Letters From Home: 'We Choose Hope And Life, Not To Live In Fear'
WOSU's Letters from Home collects stories about our day-to-day lives during the era of COVID-19. This week, a few Ohioans shared what they wish they had known before the pandemic.
Jim Forry Jr.
I would not change much, just prepare better – like we have in the past. We never ran out of supplies, but came close to it with toilet paper. We would have worried less about our slow return home from Florida and taken longer than eight days traveling back. Thinking back, we would not have stayed away from our daughter and her family for three weeks when we got home.
While many think we do not care and are not taking things seriously, we do care and are taking things seriously. But we choose hope and life, not to live in fear.
I would have fought my brother to make sure our mother in a nursing home had internet and a telephone. As it is now, I have not been allowed to see and talk to her since I have been home. The last time I saw her was in December before I left for Florida. Most of my family, friends, and customers are trying to return to as close to normal living as we can.
With as many people as we are around and all that has been said – most of us should have been sick and those of us who are at higher risk health-wise should already be dead. We know the virus is real, but the threat of dying is lower, so we’ve taken some risks and all these months later are still fine. Even our friends and a few customers who have had the virus and actually gotten sick are still doing great. No lasting effects and all but one are in the 65+ age group.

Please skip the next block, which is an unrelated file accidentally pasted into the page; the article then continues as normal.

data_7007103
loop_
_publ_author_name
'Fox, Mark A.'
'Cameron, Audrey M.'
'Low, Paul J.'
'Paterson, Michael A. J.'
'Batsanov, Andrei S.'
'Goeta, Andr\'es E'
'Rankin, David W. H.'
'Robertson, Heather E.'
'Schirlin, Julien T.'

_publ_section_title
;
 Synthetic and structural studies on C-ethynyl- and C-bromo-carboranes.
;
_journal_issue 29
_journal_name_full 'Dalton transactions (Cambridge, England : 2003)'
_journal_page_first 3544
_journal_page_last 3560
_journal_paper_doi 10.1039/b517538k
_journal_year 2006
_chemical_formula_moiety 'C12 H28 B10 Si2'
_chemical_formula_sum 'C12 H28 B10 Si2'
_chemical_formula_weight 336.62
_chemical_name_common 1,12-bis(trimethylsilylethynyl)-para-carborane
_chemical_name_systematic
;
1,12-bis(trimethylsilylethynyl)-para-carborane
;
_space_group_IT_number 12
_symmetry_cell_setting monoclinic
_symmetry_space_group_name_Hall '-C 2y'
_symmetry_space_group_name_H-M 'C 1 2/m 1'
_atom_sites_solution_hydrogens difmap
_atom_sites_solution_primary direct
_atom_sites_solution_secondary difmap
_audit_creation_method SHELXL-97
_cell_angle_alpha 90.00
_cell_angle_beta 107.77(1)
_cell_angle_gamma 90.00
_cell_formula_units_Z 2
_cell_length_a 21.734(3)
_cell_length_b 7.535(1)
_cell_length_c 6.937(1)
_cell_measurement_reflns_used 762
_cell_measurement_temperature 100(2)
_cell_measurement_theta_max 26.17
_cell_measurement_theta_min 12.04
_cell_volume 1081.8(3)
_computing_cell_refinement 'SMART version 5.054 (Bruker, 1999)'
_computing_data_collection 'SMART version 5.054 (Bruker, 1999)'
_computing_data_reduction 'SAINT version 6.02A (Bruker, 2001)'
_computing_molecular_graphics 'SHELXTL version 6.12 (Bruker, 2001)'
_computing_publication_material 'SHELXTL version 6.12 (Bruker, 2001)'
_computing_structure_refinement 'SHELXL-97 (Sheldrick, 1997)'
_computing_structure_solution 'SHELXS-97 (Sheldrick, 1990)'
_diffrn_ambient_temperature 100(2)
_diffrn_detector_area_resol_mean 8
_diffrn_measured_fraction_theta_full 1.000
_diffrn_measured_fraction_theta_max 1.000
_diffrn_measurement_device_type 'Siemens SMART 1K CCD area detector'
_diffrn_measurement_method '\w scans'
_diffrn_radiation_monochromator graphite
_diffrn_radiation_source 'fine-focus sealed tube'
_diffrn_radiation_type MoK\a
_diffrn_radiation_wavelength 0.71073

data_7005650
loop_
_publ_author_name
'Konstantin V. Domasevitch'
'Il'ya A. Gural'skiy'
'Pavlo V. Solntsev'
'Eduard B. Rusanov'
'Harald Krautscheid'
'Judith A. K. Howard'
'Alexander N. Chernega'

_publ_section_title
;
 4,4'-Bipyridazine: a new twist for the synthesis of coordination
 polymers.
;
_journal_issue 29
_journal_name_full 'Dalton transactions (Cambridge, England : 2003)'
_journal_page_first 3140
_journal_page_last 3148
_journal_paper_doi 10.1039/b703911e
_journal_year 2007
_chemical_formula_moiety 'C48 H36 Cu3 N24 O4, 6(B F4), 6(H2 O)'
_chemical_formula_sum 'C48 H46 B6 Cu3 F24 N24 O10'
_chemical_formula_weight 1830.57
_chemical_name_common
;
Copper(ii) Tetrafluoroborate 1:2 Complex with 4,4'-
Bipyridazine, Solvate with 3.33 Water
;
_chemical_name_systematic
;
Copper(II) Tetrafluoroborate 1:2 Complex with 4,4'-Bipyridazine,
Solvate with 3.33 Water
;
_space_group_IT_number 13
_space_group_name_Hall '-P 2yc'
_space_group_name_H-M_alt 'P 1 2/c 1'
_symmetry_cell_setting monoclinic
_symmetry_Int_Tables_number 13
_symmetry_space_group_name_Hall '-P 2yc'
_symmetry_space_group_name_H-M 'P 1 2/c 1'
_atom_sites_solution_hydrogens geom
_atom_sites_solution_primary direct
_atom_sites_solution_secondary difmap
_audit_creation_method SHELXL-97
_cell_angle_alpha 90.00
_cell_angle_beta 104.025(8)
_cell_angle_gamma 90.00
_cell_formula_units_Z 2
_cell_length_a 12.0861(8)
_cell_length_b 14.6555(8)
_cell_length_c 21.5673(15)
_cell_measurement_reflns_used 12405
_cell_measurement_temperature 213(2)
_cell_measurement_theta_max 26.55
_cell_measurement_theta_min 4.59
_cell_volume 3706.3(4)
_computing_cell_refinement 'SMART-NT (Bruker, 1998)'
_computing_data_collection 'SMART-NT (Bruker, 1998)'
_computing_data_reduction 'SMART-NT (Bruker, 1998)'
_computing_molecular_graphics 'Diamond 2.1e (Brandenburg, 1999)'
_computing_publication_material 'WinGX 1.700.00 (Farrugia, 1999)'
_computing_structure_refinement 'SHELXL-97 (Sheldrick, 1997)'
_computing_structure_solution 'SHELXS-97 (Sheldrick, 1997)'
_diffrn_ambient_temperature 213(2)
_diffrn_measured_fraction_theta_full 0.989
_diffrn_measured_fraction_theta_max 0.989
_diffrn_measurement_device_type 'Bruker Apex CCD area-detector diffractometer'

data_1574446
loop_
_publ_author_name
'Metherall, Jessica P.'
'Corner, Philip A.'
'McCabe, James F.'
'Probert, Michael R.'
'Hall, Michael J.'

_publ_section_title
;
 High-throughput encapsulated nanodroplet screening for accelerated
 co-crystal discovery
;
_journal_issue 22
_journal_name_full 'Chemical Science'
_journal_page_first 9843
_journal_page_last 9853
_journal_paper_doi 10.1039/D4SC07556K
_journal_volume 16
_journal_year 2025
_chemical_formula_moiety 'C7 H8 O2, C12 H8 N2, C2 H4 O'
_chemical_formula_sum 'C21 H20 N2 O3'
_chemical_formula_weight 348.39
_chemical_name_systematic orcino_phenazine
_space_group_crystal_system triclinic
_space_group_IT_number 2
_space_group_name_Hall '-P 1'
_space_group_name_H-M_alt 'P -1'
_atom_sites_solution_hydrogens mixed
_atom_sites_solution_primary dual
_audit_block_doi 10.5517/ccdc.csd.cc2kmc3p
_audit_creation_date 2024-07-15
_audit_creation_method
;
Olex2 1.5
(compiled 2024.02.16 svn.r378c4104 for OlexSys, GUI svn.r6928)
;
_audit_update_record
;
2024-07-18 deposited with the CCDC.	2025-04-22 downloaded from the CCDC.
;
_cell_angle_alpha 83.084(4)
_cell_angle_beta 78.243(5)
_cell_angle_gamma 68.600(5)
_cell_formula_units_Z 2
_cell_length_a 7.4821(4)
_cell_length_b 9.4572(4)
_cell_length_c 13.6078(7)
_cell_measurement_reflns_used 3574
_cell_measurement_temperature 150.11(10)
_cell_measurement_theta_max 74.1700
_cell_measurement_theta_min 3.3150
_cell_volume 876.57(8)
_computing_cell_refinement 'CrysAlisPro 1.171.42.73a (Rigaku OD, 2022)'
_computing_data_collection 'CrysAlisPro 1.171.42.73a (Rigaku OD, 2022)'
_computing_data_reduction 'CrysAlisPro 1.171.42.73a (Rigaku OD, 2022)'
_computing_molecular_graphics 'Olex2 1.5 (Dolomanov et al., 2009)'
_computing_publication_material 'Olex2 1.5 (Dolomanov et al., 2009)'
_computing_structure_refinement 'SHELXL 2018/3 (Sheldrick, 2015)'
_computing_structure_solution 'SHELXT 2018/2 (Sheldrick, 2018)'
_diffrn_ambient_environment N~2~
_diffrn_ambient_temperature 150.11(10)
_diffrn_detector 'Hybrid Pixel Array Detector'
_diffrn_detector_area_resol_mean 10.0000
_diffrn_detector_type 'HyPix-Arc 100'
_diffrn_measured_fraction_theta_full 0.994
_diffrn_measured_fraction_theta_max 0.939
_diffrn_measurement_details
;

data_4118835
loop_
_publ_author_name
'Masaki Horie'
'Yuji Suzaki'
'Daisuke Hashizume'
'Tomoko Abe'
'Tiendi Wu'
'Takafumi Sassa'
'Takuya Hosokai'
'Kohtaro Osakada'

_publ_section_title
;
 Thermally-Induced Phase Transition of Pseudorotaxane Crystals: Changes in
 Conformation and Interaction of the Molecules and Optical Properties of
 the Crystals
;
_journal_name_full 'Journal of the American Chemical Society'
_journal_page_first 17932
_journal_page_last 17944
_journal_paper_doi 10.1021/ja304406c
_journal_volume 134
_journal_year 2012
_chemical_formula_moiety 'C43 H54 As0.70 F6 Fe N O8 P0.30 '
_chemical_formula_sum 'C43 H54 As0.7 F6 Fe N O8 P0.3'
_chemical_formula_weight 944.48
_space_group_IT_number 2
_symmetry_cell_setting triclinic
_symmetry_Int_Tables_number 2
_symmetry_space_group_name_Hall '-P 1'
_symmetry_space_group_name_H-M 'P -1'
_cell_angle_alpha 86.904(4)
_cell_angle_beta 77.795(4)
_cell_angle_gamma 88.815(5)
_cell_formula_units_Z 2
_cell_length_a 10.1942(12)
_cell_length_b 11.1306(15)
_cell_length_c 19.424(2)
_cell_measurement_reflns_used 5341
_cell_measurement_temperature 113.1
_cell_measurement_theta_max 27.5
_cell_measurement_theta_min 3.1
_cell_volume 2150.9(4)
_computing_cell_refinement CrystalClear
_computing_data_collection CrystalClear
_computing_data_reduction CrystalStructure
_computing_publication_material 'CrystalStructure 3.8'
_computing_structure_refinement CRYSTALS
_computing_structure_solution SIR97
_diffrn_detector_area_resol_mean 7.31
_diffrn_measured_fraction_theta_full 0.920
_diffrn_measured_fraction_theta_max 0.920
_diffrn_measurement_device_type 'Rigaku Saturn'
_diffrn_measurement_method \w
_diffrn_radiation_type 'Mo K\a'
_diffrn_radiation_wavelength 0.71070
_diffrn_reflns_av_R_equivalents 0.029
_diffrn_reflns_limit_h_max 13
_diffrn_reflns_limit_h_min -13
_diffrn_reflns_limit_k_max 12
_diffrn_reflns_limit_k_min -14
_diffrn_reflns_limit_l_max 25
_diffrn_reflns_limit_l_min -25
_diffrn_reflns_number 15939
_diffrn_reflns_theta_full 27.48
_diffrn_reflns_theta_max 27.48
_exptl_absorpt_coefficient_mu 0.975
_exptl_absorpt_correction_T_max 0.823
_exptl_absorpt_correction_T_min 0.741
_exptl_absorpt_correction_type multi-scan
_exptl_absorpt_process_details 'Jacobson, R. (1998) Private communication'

I’d tell my past self to stock up on essentials, get another freezer before January 2020, and buy a Nintendo Switch.
I’d tell myself to just embrace the reality that a huge chunk of your countrymen don't care if you suffer and die. As a result, you will be dealing with this situation for years to come while the rest of the world steadily recovers. Cheers!
Tricia Blaskie Callihan
I would have moved my parents into my home from the long-term care facility. We haven't been able to touch them since the beginning of March.
This week, Letters From Home is continuing to ask the question: If you could travel back a year, what would you tell yourself about the pandemic?
Answer this question using the form below, and try to keep below 1,000 words. Your response may be edited for length and clarity.